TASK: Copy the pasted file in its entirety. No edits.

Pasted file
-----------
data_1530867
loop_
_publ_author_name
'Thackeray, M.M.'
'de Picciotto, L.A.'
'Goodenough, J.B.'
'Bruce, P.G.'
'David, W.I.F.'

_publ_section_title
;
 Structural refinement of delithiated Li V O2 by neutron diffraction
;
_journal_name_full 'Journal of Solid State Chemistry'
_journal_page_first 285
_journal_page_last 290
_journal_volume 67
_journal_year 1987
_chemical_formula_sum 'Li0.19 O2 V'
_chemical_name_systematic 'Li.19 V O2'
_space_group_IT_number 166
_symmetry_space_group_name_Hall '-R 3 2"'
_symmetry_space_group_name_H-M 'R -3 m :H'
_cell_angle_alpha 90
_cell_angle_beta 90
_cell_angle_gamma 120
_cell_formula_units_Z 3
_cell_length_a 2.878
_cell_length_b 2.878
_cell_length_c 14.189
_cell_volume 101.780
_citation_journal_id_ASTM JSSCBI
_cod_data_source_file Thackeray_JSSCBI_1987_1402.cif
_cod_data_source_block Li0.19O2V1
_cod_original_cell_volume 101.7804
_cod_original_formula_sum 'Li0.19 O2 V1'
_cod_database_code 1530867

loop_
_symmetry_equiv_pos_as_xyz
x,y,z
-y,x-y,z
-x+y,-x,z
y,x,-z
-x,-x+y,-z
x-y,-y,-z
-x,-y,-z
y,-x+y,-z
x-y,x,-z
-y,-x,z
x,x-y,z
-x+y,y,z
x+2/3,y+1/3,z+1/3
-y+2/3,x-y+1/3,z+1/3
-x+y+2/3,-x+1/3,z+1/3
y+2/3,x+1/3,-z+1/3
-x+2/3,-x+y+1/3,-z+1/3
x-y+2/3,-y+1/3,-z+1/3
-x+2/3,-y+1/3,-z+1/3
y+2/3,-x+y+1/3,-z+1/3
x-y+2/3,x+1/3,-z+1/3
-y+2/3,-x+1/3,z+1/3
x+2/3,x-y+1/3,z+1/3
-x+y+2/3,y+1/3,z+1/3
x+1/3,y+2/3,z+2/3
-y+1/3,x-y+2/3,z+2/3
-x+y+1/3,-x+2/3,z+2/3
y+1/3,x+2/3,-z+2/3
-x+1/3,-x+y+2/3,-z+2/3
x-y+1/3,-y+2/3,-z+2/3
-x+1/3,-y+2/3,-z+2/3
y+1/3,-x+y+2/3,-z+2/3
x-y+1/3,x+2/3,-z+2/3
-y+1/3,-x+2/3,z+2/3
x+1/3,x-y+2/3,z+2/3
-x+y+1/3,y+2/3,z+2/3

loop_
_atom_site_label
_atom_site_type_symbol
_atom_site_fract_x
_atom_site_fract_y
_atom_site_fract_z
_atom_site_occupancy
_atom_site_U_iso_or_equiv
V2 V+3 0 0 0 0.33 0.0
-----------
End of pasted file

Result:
data_1530867
loop_
_publ_author_name
'Thackeray, M.M.'
'de Picciotto, L.A.'
'Goodenough, J.B.'
'Bruce, P.G.'
'David, W.I.F.'

_publ_section_title
;
 Structural refinement of delithiated Li V O2 by neutron diffraction
;
_journal_name_full 'Journal of Solid State Chemistry'
_journal_page_first 285
_journal_page_last 290
_journal_volume 67
_journal_year 1987
_chemical_formula_sum 'Li0.19 O2 V'
_chemical_name_systematic 'Li.19 V O2'
_space_group_IT_number 166
_symmetry_space_group_name_Hall '-R 3 2"'
_symmetry_space_group_name_H-M 'R -3 m :H'
_cell_angle_alpha 90
_cell_angle_beta 90
_cell_angle_gamma 120
_cell_formula_units_Z 3
_cell_length_a 2.878
_cell_length_b 2.878
_cell_length_c 14.189
_cell_volume 101.780
_citation_journal_id_ASTM JSSCBI
_cod_data_source_file Thackeray_JSSCBI_1987_1402.cif
_cod_data_source_block Li0.19O2V1
_cod_original_cell_volume 101.7804
_cod_original_formula_sum 'Li0.19 O2 V1'
_cod_database_code 1530867

loop_
_symmetry_equiv_pos_as_xyz
x,y,z
-y,x-y,z
-x+y,-x,z
y,x,-z
-x,-x+y,-z
x-y,-y,-z
-x,-y,-z
y,-x+y,-z
x-y,x,-z
-y,-x,z
x,x-y,z
-x+y,y,z
x+2/3,y+1/3,z+1/3
-y+2/3,x-y+1/3,z+1/3
-x+y+2/3,-x+1/3,z+1/3
y+2/3,x+1/3,-z+1/3
-x+2/3,-x+y+1/3,-z+1/3
x-y+2/3,-y+1/3,-z+1/3
-x+2/3,-y+1/3,-z+1/3
y+2/3,-x+y+1/3,-z+1/3
x-y+2/3,x+1/3,-z+1/3
-y+2/3,-x+1/3,z+1/3
x+2/3,x-y+1/3,z+1/3
-x+y+2/3,y+1/3,z+1/3
x+1/3,y+2/3,z+2/3
-y+1/3,x-y+2/3,z+2/3
-x+y+1/3,-x+2/3,z+2/3
y+1/3,x+2/3,-z+2/3
-x+1/3,-x+y+2/3,-z+2/3
x-y+1/3,-y+2/3,-z+2/3
-x+1/3,-y+2/3,-z+2/3
y+1/3,-x+y+2/3,-z+2/3
x-y+1/3,x+2/3,-z+2/3
-y+1/3,-x+2/3,z+2/3
x+1/3,x-y+2/3,z+2/3
-x+y+1/3,y+2/3,z+2/3

loop_
_atom_site_label
_atom_site_type_symbol
_atom_site_fract_x
_atom_site_fract_y
_atom_site_fract_z
_atom_site_occupancy
_atom_site_U_iso_or_equiv
V2 V+3 0 0 0 0.33 0.0